Mathematics and Democracy

IN THIS SECTION

A multitude of election systems have been proposed for choosing both single winners (for mayor, governor, or president) or multiple winners (to a council or committee). Those based on approval voting, which allows voters to vote for more than one candidate or party, are especially appealing. We look at the mathematics behind these systems, and how well they satisfy properties considered important in a democracy. We also analyze the usage of approval voting in electing, among other officials, Catholic popes and UN secretaries general. More recently, approval voting has been adopted by several major professional societies to elect their presidents and advisory councils. Based on this experience, we offer several recommendations for the use of approval voting in public elections.

Steven J. Brams

Discipline: 
Politics

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Steven J. Brams is Professor of Politics at New York University and the author, co-author, or co-editor of 18 books and about 300 articles. His most recent book is Game Theory and the Humanities: Bridging Two Worlds (MIT, 2011). Brams has applied game theory and social-choice theory to voting and elections, bargaining and fairness, international relations, and the Bible, theology, and literature. He is a former president of the Peace Science Society (1990-91) and of the Public Choice Society (2004-2006). He is a Fellow of the American Association for the Advancement of Science (1986), a Guggenheim Fellow (1986-87), and was a Visiting Scholar at the Russell Sage Foundation (1998-99). Affiliation: Department of Politics, NYU D.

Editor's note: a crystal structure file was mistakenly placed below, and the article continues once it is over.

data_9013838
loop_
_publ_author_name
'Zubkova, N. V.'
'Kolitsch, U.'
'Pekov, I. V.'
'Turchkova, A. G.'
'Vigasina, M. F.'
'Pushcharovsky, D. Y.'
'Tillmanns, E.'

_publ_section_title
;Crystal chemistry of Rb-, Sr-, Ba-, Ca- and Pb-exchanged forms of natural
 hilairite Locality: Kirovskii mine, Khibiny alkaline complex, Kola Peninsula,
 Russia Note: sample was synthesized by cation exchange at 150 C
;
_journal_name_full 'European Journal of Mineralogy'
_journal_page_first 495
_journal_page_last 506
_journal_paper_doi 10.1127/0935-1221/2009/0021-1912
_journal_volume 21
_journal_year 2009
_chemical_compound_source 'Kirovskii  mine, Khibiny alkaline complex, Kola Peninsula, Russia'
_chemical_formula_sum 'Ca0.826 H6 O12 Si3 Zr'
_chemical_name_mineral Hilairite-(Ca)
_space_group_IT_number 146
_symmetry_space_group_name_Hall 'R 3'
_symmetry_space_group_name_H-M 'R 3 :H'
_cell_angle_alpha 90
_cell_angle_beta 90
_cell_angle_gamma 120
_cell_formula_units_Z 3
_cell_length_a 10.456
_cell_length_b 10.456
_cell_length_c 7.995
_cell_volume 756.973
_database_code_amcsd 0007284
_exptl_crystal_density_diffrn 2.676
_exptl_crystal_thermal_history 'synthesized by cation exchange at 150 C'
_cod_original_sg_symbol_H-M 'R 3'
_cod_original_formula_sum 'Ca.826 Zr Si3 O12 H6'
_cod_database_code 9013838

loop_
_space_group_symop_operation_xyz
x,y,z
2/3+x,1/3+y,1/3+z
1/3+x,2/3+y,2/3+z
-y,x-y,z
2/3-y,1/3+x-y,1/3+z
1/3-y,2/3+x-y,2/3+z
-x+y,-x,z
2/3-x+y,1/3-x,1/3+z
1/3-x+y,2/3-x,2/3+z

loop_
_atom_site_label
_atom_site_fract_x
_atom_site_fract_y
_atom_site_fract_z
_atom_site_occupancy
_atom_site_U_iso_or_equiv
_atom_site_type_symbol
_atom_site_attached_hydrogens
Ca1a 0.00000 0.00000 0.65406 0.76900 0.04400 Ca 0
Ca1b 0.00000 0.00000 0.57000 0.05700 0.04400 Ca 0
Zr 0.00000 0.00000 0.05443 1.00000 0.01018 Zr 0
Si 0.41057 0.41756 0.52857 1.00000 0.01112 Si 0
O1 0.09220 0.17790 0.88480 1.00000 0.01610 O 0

Marc Kilgour

Discipline: 
Mathematics

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Marc Kilgour is Professor of Mathematics at Wilfrid Laurier University, Research Director: Conflict Analysis for the Laurier Centre for Military Strategic and Disarmament Studies, and Adjunct Professor of Systems Design Engineering at University of Waterloo. His publications include 6 books and nearly 400 articles in journals, conference proceedings, and edited books. Kilgour’s research lies at the intersection of mathematics, engineering, and social science. He has contributed in arms control, environmental management, negotiation, arbitration, voting, fair division, and coalition formation, and pioneered decision support systems for strategic conflict. President of the Peace Science Society in 2012-13, he is now President of the INFORMS Section on Group Decision and Negotiation.

Date/Time: 
Friday, February 27, 2015 - 7:30pm
Location: 
St. Jerome's University
Sponsored by: 

St. Jerome's University
University of Waterloo, Faculty of Arts
University of Waterloo, Faculty of Mathematics